The Simeonites are, generally speaking, studious men, and make open profession of serious religion ; their religion does not always bear an amiable aspect, nor is it always sincere, but there are many good men amongst them.
There is another party of religious gownsmen who keep aloof from the Simeonites, and who have their own private meetings, for they do not approve of all they see in the general body of the Simeonites. To this party, if to any, I belong. Our meetings vary from a dozen to near thirty. The tendency of this party is certainly to Nonconformity.
There are a few professed Dissenters, who keep quite secluded. I do not know one of them excepting by report. This is a tolerably correct sketch of the society of Cambridge. I hear very terrible stories of the worst gownsmen, for I often make inquiries about their proceedings, but with my own eyes I have as yet seen nothing beyond nightly uproars in the streets, and sincerely hope I never may. One or two of my schoolfellows are amongst the worst, and from them I receive such accounts of nocturnal proceedings as I wish not to believe. That any one should deny the existence of much disorder in the moral state of this University is quite surprising, and I do not see how it could possibly be otherwise than it is, seeing all the temptations which are thrown in the way of the young men; but I will not undertake to confirm all that is stated in B.'s pamphlet, indeed I think he has written with too much acrimony, and I feel persuaded that his provoking style has driven some people to deny a great deal which they would not have denied had he put forth his statements in a different form.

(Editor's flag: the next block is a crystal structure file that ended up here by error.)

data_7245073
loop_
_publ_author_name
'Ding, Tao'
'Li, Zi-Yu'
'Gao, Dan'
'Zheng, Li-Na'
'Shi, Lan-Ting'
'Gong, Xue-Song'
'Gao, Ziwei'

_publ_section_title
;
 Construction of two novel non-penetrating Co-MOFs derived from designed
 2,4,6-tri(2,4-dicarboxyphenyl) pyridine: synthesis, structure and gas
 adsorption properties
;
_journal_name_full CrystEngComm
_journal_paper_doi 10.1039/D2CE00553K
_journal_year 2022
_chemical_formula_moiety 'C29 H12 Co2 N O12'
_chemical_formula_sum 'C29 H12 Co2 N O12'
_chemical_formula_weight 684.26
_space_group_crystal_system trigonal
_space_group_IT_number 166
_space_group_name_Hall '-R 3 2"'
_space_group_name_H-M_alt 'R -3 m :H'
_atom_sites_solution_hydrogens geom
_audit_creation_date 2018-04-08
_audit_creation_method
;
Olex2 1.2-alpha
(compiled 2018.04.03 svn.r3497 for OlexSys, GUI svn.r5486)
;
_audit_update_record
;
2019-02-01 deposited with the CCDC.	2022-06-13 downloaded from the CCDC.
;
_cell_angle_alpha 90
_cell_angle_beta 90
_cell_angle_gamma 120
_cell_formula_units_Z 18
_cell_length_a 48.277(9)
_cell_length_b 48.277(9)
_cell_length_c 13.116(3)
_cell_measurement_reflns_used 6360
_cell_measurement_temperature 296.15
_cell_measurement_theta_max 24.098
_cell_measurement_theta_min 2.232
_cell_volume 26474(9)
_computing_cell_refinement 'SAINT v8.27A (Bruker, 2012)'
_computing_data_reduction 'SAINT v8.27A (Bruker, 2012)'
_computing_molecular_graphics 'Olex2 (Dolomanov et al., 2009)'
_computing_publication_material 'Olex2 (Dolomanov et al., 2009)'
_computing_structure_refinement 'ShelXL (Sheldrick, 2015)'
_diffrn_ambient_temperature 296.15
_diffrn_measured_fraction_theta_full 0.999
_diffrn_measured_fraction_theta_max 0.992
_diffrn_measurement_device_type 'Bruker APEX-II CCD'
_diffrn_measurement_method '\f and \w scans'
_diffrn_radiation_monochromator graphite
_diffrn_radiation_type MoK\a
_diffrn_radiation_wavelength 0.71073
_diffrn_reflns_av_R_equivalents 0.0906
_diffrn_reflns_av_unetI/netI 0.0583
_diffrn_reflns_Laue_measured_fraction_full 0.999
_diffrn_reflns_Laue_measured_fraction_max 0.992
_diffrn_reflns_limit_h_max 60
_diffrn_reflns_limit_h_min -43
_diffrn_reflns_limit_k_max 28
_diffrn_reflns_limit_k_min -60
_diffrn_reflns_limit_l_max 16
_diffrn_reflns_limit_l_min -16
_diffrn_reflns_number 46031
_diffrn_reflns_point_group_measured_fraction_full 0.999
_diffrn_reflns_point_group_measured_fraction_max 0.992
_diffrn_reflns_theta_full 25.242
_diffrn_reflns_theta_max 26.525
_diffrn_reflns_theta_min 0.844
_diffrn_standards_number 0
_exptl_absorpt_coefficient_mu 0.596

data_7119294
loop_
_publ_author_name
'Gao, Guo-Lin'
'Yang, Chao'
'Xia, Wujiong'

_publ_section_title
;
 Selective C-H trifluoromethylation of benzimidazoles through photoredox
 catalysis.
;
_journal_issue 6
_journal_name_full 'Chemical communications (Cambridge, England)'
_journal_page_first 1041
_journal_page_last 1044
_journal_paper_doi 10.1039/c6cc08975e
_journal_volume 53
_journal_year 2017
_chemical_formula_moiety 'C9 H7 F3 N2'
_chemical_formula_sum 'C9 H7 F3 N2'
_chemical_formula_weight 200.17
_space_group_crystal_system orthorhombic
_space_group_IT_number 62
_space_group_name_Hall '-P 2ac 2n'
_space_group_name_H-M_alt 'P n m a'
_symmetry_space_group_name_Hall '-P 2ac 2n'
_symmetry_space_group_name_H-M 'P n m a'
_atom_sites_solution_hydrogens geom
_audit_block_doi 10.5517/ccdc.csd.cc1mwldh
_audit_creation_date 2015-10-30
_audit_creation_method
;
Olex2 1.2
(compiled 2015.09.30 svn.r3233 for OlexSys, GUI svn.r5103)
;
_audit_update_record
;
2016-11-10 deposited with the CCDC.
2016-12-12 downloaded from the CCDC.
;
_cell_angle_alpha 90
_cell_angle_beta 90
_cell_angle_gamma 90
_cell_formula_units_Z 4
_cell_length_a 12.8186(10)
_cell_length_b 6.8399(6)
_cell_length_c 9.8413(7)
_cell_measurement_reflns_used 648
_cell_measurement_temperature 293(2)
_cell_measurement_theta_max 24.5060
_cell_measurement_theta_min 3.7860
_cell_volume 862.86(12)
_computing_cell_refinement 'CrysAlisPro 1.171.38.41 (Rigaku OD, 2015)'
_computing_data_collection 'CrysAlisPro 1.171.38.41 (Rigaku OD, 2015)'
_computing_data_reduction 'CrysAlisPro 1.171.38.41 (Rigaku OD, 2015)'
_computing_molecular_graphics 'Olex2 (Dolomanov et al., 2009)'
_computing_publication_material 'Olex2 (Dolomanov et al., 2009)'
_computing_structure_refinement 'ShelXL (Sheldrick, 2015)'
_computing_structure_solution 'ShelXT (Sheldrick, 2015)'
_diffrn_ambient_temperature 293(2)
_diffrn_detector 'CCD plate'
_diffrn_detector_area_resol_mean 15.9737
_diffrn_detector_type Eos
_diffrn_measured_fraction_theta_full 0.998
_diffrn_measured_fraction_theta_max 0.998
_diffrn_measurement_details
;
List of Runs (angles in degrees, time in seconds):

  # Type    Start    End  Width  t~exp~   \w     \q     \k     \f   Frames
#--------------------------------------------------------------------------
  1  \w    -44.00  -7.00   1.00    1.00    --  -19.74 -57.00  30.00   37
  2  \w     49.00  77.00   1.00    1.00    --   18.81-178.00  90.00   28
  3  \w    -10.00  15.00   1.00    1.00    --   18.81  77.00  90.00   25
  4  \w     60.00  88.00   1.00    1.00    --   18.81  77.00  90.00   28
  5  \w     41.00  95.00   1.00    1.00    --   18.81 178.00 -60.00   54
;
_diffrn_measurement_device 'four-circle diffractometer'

Perhaps the best evidence of the real state of morals amongst the gownsmen would be by gaining access to the tradesmen's books, the expenditure and debts of the young gentlemen would then be seen in a way not to be denied ; but this I presume is a sort of evidence that not even an act of Parliament would venture to demand.
The external and surface view of Cambridge is much better than I expected to find it, and the reading men are certainly a numerous body.
Having thus given an impartial account of the morals of the University, I must finish this letter by expressing my very great repugnance to the system of worship enforced here; and on this subject I suppose it is lawful to speak freely, since Lord Stanley himself has in the House of Commons spoken of the University worship with unmeasured reprobation. We are compelled here to go four .mornings and four evenings to chapel every week, but what a profanation of God's worship are these shameful meetings! Only conceive two or three hundred young men forced unwillingly to chape!